Urban areas

What the manifesto said: We will initiate building 100 new cities, enabled with the latest in technology and infrastructure.

Status: After the BJP-led NDA came to power in 2014, it changed tack. Instead of building 100 new cities, the government decided to launch the Smart City Mission, as part of which 100 existing cities were to be selected and made “smart” by infrastructural and technological interventions.

All 100 cities have been selected. Since the mission was launched in 2015, a total of 5,151 projects worth more than Rs 2 lakh crore have been envisioned. Of these, until December 2018, just 534 projects worth Rs 10,116 crore have been completed.

Also read: A ‘major’ hiccup in Modi’s rural housing target — 4 BJP-ruled states

Ram temple

What the manifesto said: The BJP reiterates its stand to explore all possibilities within the framework of the Constitution to facilitate the construction of the Ram temple in Ayodhya.

Status: There has been no final decision yet, and the contentious issue is still pending in the Supreme Court. On 8 March, the apex court set up a three-member panel to settle the Ram Janmabhoomi-Babri Masjid title dispute through mediation. The panel has been given 12 weeks to frame its views and submit a report to the apex court.

Jammu & Kashmir

Violence in Kashmir
Representational image | Flickr

What the manifesto said: 1) (Ensure) the return of Kashmiri Pandits to the land of their ancestors with full dignity, security and assured livelihood.

Status: No headway.

2) Long-pending problems and demands of refugees from Pakistan-occupied Kashmir will be addressed.

Status: On 1 March, the cabinet approved the promulgation of the J&K Reservation (Amendment) Ordinance, 2019, as recommended by the state, which will result in quota benefits to those living in areas adjoining the international border.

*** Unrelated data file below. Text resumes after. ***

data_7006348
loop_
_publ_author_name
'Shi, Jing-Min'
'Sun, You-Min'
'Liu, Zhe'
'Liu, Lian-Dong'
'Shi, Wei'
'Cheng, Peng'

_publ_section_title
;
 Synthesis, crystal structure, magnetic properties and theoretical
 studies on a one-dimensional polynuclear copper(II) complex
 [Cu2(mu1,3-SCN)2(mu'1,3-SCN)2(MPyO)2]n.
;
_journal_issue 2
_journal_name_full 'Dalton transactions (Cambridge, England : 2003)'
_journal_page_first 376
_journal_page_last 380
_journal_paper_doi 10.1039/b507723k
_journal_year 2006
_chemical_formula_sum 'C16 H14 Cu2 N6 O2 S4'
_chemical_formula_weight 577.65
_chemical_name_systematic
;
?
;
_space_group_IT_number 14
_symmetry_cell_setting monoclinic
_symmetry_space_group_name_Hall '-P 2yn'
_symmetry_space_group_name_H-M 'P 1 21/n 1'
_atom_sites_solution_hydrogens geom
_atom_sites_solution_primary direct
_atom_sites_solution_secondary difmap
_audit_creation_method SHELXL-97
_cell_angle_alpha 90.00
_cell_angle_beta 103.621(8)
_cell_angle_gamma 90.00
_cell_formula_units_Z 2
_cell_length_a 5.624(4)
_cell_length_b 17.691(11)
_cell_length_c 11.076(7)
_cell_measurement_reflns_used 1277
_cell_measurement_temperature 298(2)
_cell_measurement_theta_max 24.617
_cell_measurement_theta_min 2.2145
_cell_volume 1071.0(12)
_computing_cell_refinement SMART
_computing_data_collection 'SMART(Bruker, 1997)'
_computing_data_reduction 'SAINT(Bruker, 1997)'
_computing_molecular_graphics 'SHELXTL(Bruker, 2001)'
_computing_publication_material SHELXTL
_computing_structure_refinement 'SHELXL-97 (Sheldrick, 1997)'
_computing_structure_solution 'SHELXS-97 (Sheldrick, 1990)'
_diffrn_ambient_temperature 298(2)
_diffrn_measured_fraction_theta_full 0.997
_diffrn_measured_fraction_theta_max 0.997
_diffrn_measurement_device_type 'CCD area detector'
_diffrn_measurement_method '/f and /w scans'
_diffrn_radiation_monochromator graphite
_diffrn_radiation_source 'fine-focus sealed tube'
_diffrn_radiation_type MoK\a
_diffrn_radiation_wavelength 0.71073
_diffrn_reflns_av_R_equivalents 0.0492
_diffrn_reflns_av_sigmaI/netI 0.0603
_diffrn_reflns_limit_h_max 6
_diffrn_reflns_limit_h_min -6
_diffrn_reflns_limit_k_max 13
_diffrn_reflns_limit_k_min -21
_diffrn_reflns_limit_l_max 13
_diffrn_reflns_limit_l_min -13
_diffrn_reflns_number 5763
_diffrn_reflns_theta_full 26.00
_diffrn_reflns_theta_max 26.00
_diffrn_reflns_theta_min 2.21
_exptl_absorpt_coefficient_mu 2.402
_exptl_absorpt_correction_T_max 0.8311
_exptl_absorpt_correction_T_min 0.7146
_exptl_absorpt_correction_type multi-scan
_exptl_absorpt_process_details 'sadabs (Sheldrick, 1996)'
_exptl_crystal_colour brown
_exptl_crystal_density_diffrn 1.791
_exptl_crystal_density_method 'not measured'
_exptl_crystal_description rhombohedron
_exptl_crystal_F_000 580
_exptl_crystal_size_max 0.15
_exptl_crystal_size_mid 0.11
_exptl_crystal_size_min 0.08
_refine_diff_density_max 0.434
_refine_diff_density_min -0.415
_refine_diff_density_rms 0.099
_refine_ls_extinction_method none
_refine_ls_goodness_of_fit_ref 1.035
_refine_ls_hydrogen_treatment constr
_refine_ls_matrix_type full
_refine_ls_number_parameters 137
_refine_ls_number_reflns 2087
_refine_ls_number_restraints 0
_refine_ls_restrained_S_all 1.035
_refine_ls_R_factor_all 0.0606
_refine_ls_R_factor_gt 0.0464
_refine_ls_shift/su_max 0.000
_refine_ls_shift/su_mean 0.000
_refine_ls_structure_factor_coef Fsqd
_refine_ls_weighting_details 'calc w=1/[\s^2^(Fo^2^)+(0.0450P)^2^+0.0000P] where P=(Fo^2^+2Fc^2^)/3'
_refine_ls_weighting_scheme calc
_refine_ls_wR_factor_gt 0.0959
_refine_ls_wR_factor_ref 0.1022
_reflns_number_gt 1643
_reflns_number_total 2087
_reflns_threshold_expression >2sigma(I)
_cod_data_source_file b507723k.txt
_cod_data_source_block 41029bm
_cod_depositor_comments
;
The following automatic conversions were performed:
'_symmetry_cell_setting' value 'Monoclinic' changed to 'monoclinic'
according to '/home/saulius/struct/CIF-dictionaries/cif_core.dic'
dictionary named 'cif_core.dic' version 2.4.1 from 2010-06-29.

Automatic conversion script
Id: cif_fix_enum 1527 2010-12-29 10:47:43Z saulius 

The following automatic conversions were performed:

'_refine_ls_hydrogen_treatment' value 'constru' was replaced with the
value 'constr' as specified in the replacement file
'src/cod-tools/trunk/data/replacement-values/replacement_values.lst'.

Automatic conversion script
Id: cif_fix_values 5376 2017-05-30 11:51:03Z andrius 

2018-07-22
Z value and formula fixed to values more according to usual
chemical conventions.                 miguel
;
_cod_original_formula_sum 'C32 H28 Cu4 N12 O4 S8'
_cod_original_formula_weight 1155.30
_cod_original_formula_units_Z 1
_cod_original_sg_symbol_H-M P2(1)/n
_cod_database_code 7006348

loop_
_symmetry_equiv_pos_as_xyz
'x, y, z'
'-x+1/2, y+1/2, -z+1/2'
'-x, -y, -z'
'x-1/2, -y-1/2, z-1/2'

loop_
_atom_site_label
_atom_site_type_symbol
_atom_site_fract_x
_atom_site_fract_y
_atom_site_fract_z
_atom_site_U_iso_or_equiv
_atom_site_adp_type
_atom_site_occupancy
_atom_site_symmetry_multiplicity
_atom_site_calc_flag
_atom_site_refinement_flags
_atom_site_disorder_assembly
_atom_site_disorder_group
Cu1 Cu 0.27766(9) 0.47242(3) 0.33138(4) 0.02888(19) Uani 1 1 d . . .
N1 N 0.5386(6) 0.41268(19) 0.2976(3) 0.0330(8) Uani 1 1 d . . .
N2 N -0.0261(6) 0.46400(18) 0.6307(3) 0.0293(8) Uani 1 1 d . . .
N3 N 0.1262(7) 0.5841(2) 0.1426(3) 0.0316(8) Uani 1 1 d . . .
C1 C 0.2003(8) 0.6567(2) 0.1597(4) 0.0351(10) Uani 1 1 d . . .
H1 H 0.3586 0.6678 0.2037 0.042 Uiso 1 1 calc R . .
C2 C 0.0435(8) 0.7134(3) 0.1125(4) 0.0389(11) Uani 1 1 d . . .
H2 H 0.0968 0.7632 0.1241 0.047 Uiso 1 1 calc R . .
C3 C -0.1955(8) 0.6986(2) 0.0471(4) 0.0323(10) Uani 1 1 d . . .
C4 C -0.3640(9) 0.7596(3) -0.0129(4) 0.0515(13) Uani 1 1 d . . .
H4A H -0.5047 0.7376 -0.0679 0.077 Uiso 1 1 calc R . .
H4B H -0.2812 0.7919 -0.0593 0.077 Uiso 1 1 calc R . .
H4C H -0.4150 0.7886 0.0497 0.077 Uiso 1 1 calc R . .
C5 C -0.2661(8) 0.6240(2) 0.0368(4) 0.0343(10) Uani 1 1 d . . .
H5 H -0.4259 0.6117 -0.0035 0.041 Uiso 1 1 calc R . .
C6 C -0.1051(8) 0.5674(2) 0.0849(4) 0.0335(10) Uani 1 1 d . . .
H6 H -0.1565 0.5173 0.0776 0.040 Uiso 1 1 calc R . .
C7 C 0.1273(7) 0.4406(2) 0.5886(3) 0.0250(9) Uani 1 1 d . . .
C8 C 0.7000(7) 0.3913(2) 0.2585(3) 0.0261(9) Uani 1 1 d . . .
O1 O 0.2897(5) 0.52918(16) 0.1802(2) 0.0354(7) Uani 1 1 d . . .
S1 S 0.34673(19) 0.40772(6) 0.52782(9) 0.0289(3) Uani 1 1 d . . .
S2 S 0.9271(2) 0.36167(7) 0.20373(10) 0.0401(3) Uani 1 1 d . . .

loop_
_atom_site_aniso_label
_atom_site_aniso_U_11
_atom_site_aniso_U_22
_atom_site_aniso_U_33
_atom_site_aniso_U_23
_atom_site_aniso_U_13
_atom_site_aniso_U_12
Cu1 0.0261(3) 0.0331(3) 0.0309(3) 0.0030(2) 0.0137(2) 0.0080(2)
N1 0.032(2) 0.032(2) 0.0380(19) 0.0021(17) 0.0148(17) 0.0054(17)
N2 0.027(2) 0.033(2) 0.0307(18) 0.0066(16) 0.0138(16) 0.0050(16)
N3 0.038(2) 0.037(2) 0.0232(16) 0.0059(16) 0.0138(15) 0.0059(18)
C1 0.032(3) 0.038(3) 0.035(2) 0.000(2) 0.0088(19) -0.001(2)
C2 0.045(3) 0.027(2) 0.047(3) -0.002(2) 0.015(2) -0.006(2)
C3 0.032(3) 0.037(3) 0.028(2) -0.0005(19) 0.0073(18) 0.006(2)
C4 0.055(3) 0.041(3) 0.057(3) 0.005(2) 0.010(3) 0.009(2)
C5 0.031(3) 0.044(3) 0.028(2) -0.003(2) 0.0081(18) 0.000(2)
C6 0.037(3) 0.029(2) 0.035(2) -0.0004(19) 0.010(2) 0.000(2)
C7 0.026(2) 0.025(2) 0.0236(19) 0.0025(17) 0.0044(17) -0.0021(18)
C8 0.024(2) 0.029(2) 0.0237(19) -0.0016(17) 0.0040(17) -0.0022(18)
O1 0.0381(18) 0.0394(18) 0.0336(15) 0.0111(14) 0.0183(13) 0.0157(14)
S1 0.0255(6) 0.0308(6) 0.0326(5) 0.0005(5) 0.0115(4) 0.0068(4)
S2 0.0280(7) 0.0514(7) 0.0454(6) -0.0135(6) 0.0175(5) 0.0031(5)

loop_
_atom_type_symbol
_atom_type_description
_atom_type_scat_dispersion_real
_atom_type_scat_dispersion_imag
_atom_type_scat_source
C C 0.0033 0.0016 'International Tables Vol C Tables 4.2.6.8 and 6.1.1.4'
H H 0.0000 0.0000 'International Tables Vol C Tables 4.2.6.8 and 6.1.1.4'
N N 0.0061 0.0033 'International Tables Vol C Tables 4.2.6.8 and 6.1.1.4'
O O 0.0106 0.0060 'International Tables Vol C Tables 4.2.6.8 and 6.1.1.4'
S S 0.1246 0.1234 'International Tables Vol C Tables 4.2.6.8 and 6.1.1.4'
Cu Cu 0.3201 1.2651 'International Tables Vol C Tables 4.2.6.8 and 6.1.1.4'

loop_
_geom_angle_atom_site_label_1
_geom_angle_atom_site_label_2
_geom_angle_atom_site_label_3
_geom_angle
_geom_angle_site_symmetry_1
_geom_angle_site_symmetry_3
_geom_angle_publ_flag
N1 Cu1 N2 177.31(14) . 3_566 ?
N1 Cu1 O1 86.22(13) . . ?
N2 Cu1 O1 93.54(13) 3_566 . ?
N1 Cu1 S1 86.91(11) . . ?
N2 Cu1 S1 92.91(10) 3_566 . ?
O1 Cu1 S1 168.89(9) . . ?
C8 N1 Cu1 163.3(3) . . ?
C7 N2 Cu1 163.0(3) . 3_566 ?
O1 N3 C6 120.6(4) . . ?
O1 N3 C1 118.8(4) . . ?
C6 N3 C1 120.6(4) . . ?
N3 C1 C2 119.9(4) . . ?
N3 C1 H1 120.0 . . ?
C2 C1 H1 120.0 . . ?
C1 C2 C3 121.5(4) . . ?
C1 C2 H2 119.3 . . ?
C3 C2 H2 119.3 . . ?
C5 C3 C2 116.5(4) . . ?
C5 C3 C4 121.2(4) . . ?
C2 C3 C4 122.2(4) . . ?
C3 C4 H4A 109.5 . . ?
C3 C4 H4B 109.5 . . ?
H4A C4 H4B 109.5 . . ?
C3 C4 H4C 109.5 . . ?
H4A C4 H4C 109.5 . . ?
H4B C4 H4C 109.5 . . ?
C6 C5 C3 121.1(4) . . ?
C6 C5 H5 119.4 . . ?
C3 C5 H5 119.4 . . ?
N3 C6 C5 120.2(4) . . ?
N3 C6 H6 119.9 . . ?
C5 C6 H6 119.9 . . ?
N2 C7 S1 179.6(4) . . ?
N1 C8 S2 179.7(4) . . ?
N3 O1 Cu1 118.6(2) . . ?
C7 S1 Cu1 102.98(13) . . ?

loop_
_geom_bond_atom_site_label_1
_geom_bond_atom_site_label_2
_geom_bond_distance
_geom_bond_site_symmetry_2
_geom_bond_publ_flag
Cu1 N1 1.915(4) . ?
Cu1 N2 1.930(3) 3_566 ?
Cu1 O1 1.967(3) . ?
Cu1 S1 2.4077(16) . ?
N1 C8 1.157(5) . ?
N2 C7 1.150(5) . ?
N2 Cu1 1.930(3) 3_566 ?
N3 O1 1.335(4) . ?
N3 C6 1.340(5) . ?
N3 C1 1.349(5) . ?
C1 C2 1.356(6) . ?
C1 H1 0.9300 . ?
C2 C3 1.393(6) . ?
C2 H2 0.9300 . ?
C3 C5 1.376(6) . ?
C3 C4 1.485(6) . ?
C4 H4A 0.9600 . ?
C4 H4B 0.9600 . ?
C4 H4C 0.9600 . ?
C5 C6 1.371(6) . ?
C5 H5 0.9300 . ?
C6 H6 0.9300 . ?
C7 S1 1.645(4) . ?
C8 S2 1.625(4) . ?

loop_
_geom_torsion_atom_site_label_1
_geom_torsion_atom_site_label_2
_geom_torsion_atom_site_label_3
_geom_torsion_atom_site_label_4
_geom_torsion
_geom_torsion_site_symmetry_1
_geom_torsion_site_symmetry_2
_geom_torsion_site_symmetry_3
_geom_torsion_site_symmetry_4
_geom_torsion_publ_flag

3) Abrogation of Article 370

Status: The matter is pending before the Supreme Court, which is hearing a clutch of petitions related to the abrogation of Article 370.

Also read: Land reform a game-changer that Narendra Modi government has overlooked

Uniform Civil Code

What the manifesto said: BJP reiterates its stand to draft a Uniform Civil Code (UCC), drawing upon the best traditions and harmonising them with the modern times.

Status: Although the law ministry in June 2016 asked the Law Commission of India to examine the feasibility of implementing UCC in India, the latter has said that it is not required at this stage.

The government, however, re-promulgated an ordinance to ban the practice of instant triple talaq earlier this year. While the Lok Sabha had cleared the bill to convert an earlier ordinance banning triple talaq, it was pending in Rajya Sabha, necessitating the re-promulgation of an ordinance.

Centre-state relations

What the manifesto said: Ensure fiscal autonomy of states while urging financial discipline. The moribund forums like ‘National Development Council’ and ‘Inter-State Council’ will be revived and made into active bodies.

Status: While the National Development Council has been disbanded, a governing council of chief ministers and administrators of Union Territories was formed in its place to create a better synergy between Centre and states.

Electoral reforms

EVM | Sonu Mehta/Hindustan Times via Getty Images
File photo of an EVM | Sonu Mehta/Hindustan Times via Getty Images

What the manifesto said: 1) The BJP will seek, through consultation with other parties, to evolve a method of holding assembly and Lok Sabha elections simultaneously.

Status: Despite deliberations, this has remained just a promise.

2) Look at revising expenditure limits realistically.

Status: The Election Commission last year recommended that a political party should limit its spending on a candidate to not more than 50 per cent of the candidate’s expenditure limit (Rs 70 lakh for Lok Sabha, Rs 28 lakh for assembly polls). The government is yet to accept the recommendation.

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  1. The Lobby is working over time to tarnish Modi. The fact is, I am 50 years old, Modi government is the best I have seen in my lifetime. The country needs Modi for another five years.

  2. “ Mixed bag “, one fears, is too generous an assessment of the half decade gone by. On the campaign trail, its opponents would say Santa Claus’ sack proved to be empty, and they would not be far wrong. Whatever may be the claims, culminating in the recent tax payer funded media blitz, delivery has not matched promise. Take the LPG scheme for rural households. Electoral gains will be directly proportionate to how much each household feels it has benefited. From that POV, the Jan Dhan scheme has been worthless for financial inclusion.